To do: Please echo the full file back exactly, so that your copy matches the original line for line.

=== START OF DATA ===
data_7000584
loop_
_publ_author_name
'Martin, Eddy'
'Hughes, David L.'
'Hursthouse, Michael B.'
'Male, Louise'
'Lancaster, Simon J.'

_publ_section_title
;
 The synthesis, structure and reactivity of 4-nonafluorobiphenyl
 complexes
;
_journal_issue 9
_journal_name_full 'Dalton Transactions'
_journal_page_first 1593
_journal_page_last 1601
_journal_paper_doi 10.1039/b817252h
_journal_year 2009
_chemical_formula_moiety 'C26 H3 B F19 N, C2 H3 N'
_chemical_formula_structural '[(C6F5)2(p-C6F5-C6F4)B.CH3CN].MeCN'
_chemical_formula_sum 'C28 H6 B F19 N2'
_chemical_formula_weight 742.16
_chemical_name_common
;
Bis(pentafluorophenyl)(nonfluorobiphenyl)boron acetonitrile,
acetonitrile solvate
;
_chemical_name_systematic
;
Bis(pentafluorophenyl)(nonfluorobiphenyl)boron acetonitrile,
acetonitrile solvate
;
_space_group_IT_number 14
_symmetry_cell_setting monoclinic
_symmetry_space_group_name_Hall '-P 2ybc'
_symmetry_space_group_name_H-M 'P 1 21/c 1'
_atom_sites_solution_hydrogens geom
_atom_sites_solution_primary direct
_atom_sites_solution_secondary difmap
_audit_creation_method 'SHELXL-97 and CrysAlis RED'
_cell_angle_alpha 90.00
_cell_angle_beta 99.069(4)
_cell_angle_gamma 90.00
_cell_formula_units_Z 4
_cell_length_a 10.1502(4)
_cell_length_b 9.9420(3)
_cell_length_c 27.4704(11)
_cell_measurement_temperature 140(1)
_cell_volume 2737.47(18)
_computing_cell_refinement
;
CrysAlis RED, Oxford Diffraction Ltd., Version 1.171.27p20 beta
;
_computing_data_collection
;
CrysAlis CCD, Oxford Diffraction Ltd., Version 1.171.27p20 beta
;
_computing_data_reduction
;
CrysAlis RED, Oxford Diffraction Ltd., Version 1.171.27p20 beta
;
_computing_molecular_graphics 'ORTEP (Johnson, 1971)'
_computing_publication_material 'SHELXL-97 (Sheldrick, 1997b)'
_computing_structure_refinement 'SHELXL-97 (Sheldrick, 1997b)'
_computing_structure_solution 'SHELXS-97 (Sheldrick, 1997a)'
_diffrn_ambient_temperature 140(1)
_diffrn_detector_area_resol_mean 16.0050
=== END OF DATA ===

data_7000584
loop_
_publ_author_name
'Martin, Eddy'
'Hughes, David L.'
'Hursthouse, Michael B.'
'Male, Louise'
'Lancaster, Simon J.'

_publ_section_title
;
 The synthesis, structure and reactivity of 4-nonafluorobiphenyl
 complexes
;
_journal_issue 9
_journal_name_full 'Dalton Transactions'
_journal_page_first 1593
_journal_page_last 1601
_journal_paper_doi 10.1039/b817252h
_journal_year 2009
_chemical_formula_moiety 'C26 H3 B F19 N, C2 H3 N'
_chemical_formula_structural '[(C6F5)2(p-C6F5-C6F4)B.CH3CN].MeCN'
_chemical_formula_sum 'C28 H6 B F19 N2'
_chemical_formula_weight 742.16
_chemical_name_common
;
Bis(pentafluorophenyl)(nonfluorobiphenyl)boron acetonitrile,
acetonitrile solvate
;
_chemical_name_systematic
;
Bis(pentafluorophenyl)(nonfluorobiphenyl)boron acetonitrile,
acetonitrile solvate
;
_space_group_IT_number 14
_symmetry_cell_setting monoclinic
_symmetry_space_group_name_Hall '-P 2ybc'
_symmetry_space_group_name_H-M 'P 1 21/c 1'
_atom_sites_solution_hydrogens geom
_atom_sites_solution_primary direct
_atom_sites_solution_secondary difmap
_audit_creation_method 'SHELXL-97 and CrysAlis RED'
_cell_angle_alpha 90.00
_cell_angle_beta 99.069(4)
_cell_angle_gamma 90.00
_cell_formula_units_Z 4
_cell_length_a 10.1502(4)
_cell_length_b 9.9420(3)
_cell_length_c 27.4704(11)
_cell_measurement_temperature 140(1)
_cell_volume 2737.47(18)
_computing_cell_refinement
;
CrysAlis RED, Oxford Diffraction Ltd., Version 1.171.27p20 beta
;
_computing_data_collection
;
CrysAlis CCD, Oxford Diffraction Ltd., Version 1.171.27p20 beta
;
_computing_data_reduction
;
CrysAlis RED, Oxford Diffraction Ltd., Version 1.171.27p20 beta
;
_computing_molecular_graphics 'ORTEP (Johnson, 1971)'
_computing_publication_material 'SHELXL-97 (Sheldrick, 1997b)'
_computing_structure_refinement 'SHELXL-97 (Sheldrick, 1997b)'
_computing_structure_solution 'SHELXS-97 (Sheldrick, 1997a)'
_diffrn_ambient_temperature 140(1)
_diffrn_detector_area_resol_mean 16.0050